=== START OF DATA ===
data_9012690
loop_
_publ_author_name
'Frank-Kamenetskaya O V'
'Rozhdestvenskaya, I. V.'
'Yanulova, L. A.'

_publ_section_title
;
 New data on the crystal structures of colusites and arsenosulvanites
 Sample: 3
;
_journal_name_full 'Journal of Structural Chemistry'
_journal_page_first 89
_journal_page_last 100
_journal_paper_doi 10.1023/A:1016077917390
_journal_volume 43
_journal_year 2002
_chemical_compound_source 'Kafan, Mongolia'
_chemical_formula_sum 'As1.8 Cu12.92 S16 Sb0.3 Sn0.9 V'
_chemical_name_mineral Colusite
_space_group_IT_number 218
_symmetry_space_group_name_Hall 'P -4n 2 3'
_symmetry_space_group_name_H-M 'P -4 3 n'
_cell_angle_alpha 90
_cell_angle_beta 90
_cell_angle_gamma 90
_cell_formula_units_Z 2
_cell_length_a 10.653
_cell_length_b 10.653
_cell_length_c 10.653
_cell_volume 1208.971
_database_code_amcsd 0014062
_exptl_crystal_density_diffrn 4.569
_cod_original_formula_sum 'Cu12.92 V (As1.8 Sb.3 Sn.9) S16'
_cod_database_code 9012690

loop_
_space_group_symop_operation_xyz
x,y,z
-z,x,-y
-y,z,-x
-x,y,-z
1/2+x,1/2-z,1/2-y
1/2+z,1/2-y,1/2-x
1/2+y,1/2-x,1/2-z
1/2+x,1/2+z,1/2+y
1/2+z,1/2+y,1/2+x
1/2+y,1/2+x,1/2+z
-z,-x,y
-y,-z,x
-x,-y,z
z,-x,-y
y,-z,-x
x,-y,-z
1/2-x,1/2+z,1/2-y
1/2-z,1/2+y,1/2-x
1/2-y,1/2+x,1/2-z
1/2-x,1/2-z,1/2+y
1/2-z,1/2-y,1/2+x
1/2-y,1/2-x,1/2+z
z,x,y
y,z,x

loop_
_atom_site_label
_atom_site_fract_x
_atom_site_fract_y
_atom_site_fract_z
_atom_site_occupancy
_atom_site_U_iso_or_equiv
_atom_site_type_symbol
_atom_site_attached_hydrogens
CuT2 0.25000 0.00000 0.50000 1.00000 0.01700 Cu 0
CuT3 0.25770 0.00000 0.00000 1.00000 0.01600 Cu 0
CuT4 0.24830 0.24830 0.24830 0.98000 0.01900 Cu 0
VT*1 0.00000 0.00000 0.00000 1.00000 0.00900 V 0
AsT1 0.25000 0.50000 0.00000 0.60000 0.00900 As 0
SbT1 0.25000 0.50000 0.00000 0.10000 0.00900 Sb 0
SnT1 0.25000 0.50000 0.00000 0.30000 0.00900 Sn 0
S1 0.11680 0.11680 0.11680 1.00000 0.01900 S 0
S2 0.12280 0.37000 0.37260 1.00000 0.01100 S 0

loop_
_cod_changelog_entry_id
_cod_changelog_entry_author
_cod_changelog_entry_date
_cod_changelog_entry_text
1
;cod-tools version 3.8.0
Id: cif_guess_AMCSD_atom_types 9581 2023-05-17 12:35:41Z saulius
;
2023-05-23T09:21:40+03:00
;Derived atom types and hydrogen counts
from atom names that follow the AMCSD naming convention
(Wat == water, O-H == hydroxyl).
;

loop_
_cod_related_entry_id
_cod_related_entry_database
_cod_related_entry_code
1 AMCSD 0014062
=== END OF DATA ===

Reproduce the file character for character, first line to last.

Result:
data_9012690
loop_
_publ_author_name
'Frank-Kamenetskaya O V'
'Rozhdestvenskaya, I. V.'
'Yanulova, L. A.'

_publ_section_title
;
 New data on the crystal structures of colusites and arsenosulvanites
 Sample: 3
;
_journal_name_full 'Journal of Structural Chemistry'
_journal_page_first 89
_journal_page_last 100
_journal_paper_doi 10.1023/A:1016077917390
_journal_volume 43
_journal_year 2002
_chemical_compound_source 'Kafan, Mongolia'
_chemical_formula_sum 'As1.8 Cu12.92 S16 Sb0.3 Sn0.9 V'
_chemical_name_mineral Colusite
_space_group_IT_number 218
_symmetry_space_group_name_Hall 'P -4n 2 3'
_symmetry_space_group_name_H-M 'P -4 3 n'
_cell_angle_alpha 90
_cell_angle_beta 90
_cell_angle_gamma 90
_cell_formula_units_Z 2
_cell_length_a 10.653
_cell_length_b 10.653
_cell_length_c 10.653
_cell_volume 1208.971
_database_code_amcsd 0014062
_exptl_crystal_density_diffrn 4.569
_cod_original_formula_sum 'Cu12.92 V (As1.8 Sb.3 Sn.9) S16'
_cod_database_code 9012690

loop_
_space_group_symop_operation_xyz
x,y,z
-z,x,-y
-y,z,-x
-x,y,-z
1/2+x,1/2-z,1/2-y
1/2+z,1/2-y,1/2-x
1/2+y,1/2-x,1/2-z
1/2+x,1/2+z,1/2+y
1/2+z,1/2+y,1/2+x
1/2+y,1/2+x,1/2+z
-z,-x,y
-y,-z,x
-x,-y,z
z,-x,-y
y,-z,-x
x,-y,-z
1/2-x,1/2+z,1/2-y
1/2-z,1/2+y,1/2-x
1/2-y,1/2+x,1/2-z
1/2-x,1/2-z,1/2+y
1/2-z,1/2-y,1/2+x
1/2-y,1/2-x,1/2+z
z,x,y
y,z,x

loop_
_atom_site_label
_atom_site_fract_x
_atom_site_fract_y
_atom_site_fract_z
_atom_site_occupancy
_atom_site_U_iso_or_equiv
_atom_site_type_symbol
_atom_site_attached_hydrogens
CuT2 0.25000 0.00000 0.50000 1.00000 0.01700 Cu 0
CuT3 0.25770 0.00000 0.00000 1.00000 0.01600 Cu 0
CuT4 0.24830 0.24830 0.24830 0.98000 0.01900 Cu 0
VT*1 0.00000 0.00000 0.00000 1.00000 0.00900 V 0
AsT1 0.25000 0.50000 0.00000 0.60000 0.00900 As 0
SbT1 0.25000 0.50000 0.00000 0.10000 0.00900 Sb 0
SnT1 0.25000 0.50000 0.00000 0.30000 0.00900 Sn 0
S1 0.11680 0.11680 0.11680 1.00000 0.01900 S 0
S2 0.12280 0.37000 0.37260 1.00000 0.01100 S 0

loop_
_cod_changelog_entry_id
_cod_changelog_entry_author
_cod_changelog_entry_date
_cod_changelog_entry_text
1
;cod-tools version 3.8.0
Id: cif_guess_AMCSD_atom_types 9581 2023-05-17 12:35:41Z saulius
;
2023-05-23T09:21:40+03:00
;Derived atom types and hydrogen counts
from atom names that follow the AMCSD naming convention
(Wat == water, O-H == hydroxyl).
;

loop_
_cod_related_entry_id
_cod_related_entry_database
_cod_related_entry_code
1 AMCSD 0014062